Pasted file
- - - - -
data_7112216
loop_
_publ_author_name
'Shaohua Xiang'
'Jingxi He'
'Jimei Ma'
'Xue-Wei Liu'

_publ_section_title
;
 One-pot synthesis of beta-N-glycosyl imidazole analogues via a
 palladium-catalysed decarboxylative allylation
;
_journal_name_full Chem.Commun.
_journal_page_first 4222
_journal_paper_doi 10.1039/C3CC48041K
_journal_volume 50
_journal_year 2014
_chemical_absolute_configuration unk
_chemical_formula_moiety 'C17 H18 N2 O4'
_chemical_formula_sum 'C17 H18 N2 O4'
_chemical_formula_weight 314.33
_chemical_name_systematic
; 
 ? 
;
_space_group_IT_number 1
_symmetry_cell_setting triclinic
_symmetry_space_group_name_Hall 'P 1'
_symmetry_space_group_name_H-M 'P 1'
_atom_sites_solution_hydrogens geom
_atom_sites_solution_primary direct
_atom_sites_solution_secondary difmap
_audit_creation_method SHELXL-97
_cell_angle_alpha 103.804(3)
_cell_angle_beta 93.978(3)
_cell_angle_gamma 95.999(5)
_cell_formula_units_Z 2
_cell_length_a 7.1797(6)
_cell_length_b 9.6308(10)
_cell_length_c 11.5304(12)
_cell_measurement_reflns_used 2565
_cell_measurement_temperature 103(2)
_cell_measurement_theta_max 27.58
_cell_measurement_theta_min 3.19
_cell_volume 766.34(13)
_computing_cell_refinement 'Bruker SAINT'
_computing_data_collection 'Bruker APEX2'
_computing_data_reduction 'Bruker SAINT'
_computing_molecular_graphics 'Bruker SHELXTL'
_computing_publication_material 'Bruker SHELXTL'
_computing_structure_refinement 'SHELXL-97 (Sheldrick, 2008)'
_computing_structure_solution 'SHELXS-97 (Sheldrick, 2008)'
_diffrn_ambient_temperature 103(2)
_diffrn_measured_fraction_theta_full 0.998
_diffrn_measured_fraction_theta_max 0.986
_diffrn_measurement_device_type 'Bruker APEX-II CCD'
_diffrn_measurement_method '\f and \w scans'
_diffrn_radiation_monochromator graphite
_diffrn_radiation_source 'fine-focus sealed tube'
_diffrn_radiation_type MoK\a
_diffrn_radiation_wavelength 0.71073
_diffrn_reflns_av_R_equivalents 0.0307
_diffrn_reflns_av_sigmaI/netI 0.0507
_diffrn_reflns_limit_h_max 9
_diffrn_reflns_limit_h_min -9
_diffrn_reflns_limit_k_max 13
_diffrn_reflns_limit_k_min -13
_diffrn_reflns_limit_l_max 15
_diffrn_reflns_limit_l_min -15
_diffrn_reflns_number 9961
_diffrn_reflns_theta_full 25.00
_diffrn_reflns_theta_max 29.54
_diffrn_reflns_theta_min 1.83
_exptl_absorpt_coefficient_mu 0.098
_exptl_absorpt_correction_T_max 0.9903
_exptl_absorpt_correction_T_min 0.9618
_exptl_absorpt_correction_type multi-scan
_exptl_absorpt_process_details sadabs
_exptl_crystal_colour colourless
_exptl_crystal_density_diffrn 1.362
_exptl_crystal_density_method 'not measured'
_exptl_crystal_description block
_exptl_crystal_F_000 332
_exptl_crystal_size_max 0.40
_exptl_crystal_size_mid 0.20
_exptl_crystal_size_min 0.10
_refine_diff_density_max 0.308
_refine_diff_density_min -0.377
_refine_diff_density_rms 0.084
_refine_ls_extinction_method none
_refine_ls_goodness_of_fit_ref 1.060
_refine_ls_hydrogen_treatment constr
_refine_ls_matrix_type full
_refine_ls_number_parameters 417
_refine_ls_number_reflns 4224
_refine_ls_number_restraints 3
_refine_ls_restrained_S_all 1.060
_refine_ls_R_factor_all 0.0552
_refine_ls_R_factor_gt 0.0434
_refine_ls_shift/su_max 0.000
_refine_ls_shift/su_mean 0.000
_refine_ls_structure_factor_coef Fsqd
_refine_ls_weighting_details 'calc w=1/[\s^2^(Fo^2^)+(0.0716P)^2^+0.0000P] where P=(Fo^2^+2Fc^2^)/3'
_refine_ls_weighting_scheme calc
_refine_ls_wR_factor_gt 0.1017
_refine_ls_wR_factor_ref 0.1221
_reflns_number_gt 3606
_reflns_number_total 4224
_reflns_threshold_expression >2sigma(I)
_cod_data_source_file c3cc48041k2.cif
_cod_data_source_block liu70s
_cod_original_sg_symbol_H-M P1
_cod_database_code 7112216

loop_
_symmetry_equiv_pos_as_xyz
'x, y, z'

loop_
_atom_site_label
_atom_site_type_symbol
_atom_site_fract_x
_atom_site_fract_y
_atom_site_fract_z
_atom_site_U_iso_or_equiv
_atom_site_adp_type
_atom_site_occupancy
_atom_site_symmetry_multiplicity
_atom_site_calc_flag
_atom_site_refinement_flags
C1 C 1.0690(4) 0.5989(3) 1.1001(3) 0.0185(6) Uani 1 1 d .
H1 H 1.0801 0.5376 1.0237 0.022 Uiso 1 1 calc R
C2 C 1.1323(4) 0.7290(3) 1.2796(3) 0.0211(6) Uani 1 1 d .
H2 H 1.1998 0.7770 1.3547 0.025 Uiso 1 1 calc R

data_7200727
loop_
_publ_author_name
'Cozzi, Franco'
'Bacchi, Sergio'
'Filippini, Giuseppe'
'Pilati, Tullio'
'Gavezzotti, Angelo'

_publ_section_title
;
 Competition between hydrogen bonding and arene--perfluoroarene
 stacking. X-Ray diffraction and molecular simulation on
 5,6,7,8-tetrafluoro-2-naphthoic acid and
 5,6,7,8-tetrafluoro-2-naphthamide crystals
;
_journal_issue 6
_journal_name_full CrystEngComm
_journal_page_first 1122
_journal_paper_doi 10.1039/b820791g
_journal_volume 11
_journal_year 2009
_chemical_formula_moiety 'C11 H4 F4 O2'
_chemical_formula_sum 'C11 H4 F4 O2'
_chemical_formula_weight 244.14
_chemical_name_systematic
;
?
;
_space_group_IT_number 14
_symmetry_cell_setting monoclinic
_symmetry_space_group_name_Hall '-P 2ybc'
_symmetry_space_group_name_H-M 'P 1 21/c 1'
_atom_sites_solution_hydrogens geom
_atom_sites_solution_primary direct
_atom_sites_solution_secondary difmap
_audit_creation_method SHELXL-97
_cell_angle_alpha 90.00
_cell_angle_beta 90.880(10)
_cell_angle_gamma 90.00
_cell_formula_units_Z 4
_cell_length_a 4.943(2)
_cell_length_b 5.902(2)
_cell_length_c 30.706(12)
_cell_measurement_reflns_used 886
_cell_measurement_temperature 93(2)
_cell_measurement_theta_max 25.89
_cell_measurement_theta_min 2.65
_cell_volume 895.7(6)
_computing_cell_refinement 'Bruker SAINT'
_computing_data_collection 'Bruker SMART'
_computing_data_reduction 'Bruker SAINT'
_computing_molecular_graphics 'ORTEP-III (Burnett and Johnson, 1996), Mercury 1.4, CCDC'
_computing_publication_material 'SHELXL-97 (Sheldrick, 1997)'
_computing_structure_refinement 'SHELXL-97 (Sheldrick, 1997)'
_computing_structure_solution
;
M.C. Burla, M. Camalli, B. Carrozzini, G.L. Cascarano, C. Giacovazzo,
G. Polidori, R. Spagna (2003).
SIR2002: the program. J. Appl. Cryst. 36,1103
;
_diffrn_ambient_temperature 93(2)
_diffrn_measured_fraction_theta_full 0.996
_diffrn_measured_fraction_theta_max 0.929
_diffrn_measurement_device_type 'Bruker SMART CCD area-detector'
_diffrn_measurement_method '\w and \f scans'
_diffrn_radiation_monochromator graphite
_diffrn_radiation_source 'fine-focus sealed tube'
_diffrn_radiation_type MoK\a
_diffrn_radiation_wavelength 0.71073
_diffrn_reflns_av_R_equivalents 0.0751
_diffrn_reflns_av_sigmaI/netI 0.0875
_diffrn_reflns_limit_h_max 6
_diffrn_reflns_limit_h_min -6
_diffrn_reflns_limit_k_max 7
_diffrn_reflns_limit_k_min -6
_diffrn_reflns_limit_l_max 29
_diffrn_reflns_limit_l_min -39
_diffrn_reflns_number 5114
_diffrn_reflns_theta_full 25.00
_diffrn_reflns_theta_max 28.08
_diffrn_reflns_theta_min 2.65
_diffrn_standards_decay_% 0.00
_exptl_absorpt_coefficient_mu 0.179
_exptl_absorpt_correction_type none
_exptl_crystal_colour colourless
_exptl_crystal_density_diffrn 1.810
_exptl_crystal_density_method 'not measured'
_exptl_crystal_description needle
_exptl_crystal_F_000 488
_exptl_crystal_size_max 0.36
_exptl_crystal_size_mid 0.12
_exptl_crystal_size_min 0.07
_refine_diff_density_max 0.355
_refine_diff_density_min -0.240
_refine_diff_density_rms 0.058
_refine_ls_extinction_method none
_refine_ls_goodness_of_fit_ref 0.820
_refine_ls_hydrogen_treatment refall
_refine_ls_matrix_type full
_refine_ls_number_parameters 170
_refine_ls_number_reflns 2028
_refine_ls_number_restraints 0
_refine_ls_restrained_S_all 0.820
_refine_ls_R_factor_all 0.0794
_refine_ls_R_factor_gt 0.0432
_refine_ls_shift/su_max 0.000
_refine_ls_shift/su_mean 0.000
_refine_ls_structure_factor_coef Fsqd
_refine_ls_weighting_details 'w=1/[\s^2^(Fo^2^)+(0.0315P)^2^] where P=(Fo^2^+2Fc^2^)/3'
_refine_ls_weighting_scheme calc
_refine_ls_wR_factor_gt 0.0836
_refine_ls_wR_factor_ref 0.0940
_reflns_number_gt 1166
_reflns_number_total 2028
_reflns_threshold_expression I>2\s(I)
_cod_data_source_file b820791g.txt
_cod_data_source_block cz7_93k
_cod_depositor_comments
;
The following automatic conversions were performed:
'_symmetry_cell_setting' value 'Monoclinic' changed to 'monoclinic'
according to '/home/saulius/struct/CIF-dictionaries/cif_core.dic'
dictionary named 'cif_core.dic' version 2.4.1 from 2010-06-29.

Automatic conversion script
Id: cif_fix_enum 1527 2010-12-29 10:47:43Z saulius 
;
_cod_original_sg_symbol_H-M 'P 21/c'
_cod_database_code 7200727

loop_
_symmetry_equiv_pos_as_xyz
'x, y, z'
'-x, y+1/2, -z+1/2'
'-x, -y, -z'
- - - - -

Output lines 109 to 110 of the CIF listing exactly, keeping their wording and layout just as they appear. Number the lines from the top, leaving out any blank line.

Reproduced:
_reflns_threshold_expression >2sigma(I)
_cod_data_source_file c3cc48041k2.cif